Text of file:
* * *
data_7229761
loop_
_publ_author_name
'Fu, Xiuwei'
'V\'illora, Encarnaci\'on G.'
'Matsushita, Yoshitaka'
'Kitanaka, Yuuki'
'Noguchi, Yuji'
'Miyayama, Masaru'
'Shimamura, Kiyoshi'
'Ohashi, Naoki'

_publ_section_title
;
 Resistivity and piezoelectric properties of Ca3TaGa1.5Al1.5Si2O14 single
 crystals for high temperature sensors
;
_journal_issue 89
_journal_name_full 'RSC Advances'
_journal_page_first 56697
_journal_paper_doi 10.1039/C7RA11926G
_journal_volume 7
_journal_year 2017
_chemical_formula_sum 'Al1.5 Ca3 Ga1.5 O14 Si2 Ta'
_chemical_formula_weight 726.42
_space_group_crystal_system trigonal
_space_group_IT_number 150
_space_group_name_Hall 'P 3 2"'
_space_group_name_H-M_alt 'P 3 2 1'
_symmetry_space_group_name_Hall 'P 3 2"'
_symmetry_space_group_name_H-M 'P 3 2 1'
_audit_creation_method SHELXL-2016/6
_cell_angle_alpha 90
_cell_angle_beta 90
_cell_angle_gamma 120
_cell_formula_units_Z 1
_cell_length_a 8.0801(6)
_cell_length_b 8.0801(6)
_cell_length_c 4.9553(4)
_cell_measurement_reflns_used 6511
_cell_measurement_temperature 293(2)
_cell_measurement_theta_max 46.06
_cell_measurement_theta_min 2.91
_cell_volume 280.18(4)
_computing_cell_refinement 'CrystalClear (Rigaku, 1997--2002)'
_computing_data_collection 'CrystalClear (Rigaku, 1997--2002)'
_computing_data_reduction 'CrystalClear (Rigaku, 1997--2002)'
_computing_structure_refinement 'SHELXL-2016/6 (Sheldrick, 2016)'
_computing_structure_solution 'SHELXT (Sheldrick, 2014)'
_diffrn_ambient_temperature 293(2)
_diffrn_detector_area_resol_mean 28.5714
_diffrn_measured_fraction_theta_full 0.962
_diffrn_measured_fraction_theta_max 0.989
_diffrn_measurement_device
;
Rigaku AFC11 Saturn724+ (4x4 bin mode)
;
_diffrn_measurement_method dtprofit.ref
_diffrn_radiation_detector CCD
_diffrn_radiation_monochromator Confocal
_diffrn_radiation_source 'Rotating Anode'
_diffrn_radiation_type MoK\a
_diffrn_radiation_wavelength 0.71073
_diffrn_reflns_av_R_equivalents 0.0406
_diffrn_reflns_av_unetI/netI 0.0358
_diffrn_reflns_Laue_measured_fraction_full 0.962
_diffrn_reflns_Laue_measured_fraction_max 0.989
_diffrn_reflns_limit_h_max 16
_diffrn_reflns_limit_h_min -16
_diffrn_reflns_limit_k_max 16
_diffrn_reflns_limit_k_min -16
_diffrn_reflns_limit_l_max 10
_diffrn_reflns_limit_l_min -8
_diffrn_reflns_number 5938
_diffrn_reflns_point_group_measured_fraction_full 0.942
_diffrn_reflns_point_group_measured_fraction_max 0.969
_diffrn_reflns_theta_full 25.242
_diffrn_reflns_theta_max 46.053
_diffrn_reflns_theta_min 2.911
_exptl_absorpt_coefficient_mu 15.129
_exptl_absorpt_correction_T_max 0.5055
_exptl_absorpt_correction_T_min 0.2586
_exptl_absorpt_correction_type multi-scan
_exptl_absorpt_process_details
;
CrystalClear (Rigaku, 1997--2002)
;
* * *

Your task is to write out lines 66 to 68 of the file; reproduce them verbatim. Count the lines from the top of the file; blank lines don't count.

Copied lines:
_diffrn_reflns_Laue_measured_fraction_max 0.989
_diffrn_reflns_limit_h_max 16
_diffrn_reflns_limit_h_min -16